Date of Award

Spring 2013

Document Type


Degree Name

Doctor of Philosophy (PhD)


Micro and Nanoscale Systems

First Advisor

Rastko R. Selmic


This dissertation presents a study of an Unmanned Ground Vehicle (UGV) navigation and coverage hole patching in coordinate-free and localization-free Wireless Sensor Networks (WSNs). Navigation and coverage maintenance are related problems since coverage hole patching requires effective navigation in the sensor network environment. A coordinate-free and localization-free WSN that is deployed in an ad-hoc fashion and does not assume the availability of GPS information is considered. The system considered is decentralized and can be self-organized in an event-driven manner where no central controller or global map is required.

A single-UGV, single-destination navigation problem is addressed first. The UGV is equipped with a set of wireless listeners that determine the slope of a navigation potential field generated by the wireless sensor and actuator network. The navigation algorithm consists of sensor node level-number assignment that is determined based on a hop-distance from the network destination node and UGV navigation through the potential field created by triplets of actuators in the network. A multi-UGV, multi-destination navigation problem requires a path-planning and task allocation process. UGVs inform the network about their proposed destinations, and the network provides feedback if conflicts are found. Sensor nodes store, share, and communicate to UGVs in order to allocate the navigation tasks. A special case of a single-UGV, multi-destination navigation problem that is equivalent to the well-known Traveling Salesman Problem is discussed.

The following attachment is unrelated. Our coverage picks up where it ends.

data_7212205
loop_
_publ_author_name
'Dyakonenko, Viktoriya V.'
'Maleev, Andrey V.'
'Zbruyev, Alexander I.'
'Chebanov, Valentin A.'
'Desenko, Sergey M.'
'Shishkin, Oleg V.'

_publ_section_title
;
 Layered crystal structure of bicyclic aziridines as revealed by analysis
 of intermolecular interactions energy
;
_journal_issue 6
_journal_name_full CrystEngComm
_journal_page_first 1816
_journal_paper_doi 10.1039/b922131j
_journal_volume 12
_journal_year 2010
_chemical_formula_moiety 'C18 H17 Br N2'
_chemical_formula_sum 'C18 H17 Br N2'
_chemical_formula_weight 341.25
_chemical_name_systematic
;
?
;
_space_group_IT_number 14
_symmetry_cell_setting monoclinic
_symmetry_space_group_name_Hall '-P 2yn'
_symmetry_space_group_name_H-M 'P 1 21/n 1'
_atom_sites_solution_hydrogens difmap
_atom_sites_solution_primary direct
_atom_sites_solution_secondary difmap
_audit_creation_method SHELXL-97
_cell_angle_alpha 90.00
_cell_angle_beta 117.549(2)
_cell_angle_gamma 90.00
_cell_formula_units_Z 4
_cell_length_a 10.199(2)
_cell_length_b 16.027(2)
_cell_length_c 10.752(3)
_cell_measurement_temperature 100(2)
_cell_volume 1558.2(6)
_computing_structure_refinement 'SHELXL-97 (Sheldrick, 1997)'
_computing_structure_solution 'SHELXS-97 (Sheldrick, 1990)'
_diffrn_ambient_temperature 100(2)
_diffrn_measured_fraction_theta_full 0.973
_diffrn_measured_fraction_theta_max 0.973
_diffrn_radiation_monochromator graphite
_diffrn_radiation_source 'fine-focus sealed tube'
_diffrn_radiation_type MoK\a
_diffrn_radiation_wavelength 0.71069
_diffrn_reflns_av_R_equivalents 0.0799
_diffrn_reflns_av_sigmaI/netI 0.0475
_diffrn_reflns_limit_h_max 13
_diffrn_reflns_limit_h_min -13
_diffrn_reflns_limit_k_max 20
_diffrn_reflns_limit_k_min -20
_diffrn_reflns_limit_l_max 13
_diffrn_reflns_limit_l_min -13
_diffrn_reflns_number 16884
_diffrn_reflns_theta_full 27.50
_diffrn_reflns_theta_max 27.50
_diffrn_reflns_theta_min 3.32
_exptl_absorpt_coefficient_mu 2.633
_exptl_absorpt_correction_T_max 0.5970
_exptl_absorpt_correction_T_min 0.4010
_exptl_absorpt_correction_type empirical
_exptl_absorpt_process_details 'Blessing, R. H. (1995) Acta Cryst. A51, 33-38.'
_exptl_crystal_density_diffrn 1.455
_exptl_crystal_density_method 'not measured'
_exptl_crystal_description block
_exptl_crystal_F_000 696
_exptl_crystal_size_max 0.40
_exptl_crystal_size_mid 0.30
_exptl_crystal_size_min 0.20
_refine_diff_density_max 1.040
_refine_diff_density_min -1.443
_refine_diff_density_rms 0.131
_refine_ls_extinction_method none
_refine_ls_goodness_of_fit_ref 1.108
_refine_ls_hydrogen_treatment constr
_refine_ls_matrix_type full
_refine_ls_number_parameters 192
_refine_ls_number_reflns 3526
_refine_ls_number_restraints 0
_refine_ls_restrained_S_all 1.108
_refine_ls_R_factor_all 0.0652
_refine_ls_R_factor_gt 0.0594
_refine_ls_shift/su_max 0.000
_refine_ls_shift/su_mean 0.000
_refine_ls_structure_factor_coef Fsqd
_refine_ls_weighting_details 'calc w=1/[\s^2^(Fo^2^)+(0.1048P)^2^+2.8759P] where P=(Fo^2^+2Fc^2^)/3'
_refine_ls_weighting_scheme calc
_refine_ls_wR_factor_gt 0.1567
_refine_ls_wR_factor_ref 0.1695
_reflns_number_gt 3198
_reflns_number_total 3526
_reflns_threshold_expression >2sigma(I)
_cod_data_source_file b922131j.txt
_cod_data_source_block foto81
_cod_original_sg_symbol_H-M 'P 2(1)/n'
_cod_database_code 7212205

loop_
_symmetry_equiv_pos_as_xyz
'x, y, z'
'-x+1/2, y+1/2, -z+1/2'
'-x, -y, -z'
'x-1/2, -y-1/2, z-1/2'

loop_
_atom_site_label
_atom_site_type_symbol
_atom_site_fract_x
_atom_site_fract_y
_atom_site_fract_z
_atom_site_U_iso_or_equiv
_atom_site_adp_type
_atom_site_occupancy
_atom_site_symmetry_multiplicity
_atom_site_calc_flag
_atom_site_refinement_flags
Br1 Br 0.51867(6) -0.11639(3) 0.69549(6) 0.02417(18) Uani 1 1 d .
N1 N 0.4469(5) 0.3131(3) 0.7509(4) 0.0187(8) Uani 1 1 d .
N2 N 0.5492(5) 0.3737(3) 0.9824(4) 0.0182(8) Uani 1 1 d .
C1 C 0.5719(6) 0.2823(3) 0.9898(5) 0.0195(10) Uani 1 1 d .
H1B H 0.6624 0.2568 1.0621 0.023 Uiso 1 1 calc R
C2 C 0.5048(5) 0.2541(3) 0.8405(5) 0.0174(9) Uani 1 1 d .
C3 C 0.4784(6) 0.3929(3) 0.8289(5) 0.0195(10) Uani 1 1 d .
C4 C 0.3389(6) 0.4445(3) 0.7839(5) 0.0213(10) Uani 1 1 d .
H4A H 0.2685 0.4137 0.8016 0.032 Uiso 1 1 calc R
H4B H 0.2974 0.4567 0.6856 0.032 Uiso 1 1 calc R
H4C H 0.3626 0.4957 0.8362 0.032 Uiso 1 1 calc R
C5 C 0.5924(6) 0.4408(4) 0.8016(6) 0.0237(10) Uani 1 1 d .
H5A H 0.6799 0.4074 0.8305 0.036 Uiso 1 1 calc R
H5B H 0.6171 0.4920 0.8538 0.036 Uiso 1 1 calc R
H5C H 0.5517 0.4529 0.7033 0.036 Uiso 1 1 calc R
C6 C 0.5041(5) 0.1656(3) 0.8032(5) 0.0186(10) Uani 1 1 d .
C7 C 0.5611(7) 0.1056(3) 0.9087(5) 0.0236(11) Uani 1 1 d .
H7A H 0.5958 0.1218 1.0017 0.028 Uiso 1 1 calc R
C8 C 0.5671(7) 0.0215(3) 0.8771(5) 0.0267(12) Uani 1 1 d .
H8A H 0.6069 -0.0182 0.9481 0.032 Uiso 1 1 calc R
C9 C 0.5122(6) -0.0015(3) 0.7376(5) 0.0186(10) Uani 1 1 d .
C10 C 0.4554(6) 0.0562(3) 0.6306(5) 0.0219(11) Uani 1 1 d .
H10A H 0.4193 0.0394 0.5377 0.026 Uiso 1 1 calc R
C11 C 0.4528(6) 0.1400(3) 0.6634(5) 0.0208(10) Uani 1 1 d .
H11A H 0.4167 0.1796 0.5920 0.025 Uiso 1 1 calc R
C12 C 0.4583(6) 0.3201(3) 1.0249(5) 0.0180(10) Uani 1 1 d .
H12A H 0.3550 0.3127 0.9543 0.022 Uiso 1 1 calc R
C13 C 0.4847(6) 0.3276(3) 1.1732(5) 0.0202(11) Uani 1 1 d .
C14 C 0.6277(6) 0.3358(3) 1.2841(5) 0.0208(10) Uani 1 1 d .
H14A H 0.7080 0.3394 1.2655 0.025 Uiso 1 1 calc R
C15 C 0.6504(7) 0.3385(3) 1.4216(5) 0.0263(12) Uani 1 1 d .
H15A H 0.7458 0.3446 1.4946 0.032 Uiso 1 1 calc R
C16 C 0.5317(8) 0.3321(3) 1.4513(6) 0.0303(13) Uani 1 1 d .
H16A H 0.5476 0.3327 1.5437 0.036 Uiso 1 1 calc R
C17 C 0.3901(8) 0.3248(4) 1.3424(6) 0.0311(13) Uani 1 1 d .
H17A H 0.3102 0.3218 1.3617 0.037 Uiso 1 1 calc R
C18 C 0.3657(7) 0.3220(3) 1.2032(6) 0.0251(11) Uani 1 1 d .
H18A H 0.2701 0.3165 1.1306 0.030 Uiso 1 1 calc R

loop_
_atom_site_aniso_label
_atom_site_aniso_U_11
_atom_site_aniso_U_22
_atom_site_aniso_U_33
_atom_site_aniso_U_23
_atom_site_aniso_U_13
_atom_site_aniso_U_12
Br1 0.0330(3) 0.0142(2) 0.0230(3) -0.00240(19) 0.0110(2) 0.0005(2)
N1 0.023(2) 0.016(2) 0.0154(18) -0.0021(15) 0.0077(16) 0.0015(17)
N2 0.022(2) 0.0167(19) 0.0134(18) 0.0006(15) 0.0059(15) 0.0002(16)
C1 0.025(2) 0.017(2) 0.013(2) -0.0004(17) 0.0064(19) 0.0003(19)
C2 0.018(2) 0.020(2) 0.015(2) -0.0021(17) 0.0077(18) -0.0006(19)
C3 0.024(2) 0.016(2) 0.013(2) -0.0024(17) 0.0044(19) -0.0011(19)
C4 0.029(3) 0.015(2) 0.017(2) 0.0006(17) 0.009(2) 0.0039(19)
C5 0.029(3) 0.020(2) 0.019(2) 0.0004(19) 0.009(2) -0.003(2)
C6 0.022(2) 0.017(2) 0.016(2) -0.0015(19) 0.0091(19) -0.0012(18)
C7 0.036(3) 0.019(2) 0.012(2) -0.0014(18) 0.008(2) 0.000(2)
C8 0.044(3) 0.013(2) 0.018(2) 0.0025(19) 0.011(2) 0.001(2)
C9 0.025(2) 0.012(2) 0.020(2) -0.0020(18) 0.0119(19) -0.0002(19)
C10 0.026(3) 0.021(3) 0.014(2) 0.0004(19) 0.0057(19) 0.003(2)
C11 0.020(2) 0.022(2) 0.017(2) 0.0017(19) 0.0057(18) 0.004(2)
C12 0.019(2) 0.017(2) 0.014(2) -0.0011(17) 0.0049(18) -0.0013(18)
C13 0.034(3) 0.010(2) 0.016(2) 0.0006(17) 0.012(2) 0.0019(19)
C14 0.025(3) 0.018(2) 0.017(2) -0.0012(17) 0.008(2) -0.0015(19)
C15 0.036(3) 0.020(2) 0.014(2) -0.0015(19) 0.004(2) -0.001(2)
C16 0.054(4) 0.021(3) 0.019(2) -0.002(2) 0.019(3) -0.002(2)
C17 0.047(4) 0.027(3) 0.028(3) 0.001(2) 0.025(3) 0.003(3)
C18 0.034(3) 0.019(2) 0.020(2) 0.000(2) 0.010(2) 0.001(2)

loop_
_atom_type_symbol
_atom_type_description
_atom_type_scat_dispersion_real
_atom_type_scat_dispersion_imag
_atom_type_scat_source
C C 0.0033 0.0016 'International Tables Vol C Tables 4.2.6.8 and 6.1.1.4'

The coverage hole patching process starts after a UGV reaches the hole boundary. For each hole boundary edge, a new node is added along its perpendicular bisector, and the entire hole is patched by adding nodes around the hole boundary edges.

The communication complexity and present simulation examples and experimental results are analyzed. Then, a Java-based simulation testbed that is capable of simulating both the centralized and distributed sensor and actuator network algorithms is developed. The laboratory experiment demonstrates the navigation algorithm (single-UGV, single-destination) using Cricket wireless sensors and an actuator network and Pioneer 3-DX robot.